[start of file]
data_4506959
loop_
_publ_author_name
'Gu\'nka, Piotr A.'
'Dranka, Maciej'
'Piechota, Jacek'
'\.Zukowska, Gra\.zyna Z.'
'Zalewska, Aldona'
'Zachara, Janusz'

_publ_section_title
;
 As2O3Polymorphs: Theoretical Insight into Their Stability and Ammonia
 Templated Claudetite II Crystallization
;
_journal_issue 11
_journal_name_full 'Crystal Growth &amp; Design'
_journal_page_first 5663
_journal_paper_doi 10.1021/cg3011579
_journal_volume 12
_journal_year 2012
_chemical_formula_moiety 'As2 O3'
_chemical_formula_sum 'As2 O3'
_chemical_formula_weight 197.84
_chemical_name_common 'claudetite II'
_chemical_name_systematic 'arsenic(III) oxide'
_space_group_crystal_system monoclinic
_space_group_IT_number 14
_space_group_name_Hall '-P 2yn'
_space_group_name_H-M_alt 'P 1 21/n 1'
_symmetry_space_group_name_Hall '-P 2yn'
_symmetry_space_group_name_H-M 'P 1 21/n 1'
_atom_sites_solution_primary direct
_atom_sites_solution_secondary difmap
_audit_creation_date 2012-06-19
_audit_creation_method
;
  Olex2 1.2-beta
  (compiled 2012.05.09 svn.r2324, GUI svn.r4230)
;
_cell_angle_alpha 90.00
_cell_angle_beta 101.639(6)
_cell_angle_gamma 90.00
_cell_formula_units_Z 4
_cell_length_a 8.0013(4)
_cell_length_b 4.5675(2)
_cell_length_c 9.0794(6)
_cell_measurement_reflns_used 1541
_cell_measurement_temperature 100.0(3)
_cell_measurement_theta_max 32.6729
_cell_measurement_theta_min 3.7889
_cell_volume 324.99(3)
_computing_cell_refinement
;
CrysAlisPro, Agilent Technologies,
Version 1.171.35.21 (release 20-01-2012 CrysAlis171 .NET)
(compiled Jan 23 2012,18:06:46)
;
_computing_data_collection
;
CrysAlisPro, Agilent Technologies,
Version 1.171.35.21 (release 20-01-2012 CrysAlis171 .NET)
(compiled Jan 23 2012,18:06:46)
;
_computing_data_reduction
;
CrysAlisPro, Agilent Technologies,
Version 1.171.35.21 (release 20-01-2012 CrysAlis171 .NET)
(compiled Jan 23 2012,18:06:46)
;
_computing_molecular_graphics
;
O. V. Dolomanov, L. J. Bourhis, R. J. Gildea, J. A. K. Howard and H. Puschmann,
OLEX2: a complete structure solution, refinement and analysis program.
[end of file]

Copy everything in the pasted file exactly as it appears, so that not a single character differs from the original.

data_4506959
loop_
_publ_author_name
'Gu\'nka, Piotr A.'
'Dranka, Maciej'
'Piechota, Jacek'
'\.Zukowska, Gra\.zyna Z.'
'Zalewska, Aldona'
'Zachara, Janusz'

_publ_section_title
;
 As2O3Polymorphs: Theoretical Insight into Their Stability and Ammonia
 Templated Claudetite II Crystallization
;
_journal_issue 11
_journal_name_full 'Crystal Growth &amp; Design'
_journal_page_first 5663
_journal_paper_doi 10.1021/cg3011579
_journal_volume 12
_journal_year 2012
_chemical_formula_moiety 'As2 O3'
_chemical_formula_sum 'As2 O3'
_chemical_formula_weight 197.84
_chemical_name_common 'claudetite II'
_chemical_name_systematic 'arsenic(III) oxide'
_space_group_crystal_system monoclinic
_space_group_IT_number 14
_space_group_name_Hall '-P 2yn'
_space_group_name_H-M_alt 'P 1 21/n 1'
_symmetry_space_group_name_Hall '-P 2yn'
_symmetry_space_group_name_H-M 'P 1 21/n 1'
_atom_sites_solution_primary direct
_atom_sites_solution_secondary difmap
_audit_creation_date 2012-06-19
_audit_creation_method
;
  Olex2 1.2-beta
  (compiled 2012.05.09 svn.r2324, GUI svn.r4230)
;
_cell_angle_alpha 90.00
_cell_angle_beta 101.639(6)
_cell_angle_gamma 90.00
_cell_formula_units_Z 4
_cell_length_a 8.0013(4)
_cell_length_b 4.5675(2)
_cell_length_c 9.0794(6)
_cell_measurement_reflns_used 1541
_cell_measurement_temperature 100.0(3)
_cell_measurement_theta_max 32.6729
_cell_measurement_theta_min 3.7889
_cell_volume 324.99(3)
_computing_cell_refinement
;
CrysAlisPro, Agilent Technologies,
Version 1.171.35.21 (release 20-01-2012 CrysAlis171 .NET)
(compiled Jan 23 2012,18:06:46)
;
_computing_data_collection
;
CrysAlisPro, Agilent Technologies,
Version 1.171.35.21 (release 20-01-2012 CrysAlis171 .NET)
(compiled Jan 23 2012,18:06:46)
;
_computing_data_reduction
;
CrysAlisPro, Agilent Technologies,
Version 1.171.35.21 (release 20-01-2012 CrysAlis171 .NET)
(compiled Jan 23 2012,18:06:46)
;
_computing_molecular_graphics
;
O. V. Dolomanov, L. J. Bourhis, R. J. Gildea, J. A. K. Howard and H. Puschmann,
OLEX2: a complete structure solution, refinement and analysis program.